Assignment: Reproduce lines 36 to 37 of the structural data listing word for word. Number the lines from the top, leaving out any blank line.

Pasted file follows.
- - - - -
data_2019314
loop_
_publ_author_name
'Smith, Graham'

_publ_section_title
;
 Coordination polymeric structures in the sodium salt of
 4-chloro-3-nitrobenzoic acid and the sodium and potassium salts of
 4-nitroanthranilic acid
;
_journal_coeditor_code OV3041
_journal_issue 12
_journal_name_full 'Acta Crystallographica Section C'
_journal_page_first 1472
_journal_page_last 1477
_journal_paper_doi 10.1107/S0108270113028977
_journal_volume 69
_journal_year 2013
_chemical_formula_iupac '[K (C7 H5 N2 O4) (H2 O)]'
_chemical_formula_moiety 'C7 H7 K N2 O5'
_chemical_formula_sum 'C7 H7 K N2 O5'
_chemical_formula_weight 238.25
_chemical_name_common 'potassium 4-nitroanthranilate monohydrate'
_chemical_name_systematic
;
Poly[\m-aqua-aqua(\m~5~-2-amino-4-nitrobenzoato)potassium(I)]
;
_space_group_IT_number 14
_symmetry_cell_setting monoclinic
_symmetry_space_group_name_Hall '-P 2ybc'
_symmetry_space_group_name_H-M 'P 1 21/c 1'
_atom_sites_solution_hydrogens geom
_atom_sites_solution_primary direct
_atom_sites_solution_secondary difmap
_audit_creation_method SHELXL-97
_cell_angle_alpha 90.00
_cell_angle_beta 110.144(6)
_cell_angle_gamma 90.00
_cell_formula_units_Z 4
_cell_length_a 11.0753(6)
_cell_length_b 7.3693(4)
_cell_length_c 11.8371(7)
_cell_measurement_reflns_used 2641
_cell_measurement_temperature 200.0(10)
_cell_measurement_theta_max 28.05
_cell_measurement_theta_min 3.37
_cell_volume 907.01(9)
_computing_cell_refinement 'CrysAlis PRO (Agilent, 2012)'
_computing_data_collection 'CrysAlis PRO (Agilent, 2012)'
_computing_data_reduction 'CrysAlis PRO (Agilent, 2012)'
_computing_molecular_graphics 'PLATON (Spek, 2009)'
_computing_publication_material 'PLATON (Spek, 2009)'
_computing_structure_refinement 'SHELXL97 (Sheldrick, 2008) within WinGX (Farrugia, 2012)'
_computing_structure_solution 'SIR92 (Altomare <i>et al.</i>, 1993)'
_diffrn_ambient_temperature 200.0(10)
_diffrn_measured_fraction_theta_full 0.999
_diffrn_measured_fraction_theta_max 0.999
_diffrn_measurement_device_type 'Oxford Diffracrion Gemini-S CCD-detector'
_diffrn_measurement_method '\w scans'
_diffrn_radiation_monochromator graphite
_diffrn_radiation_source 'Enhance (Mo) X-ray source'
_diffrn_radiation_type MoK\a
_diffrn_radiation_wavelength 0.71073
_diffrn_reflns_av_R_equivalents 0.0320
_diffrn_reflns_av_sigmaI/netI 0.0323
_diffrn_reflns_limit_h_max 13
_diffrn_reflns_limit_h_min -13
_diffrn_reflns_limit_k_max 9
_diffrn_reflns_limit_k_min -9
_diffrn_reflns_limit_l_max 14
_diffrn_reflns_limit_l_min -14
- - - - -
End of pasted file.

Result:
_cell_angle_alpha 90.00
_cell_angle_beta 110.144(6)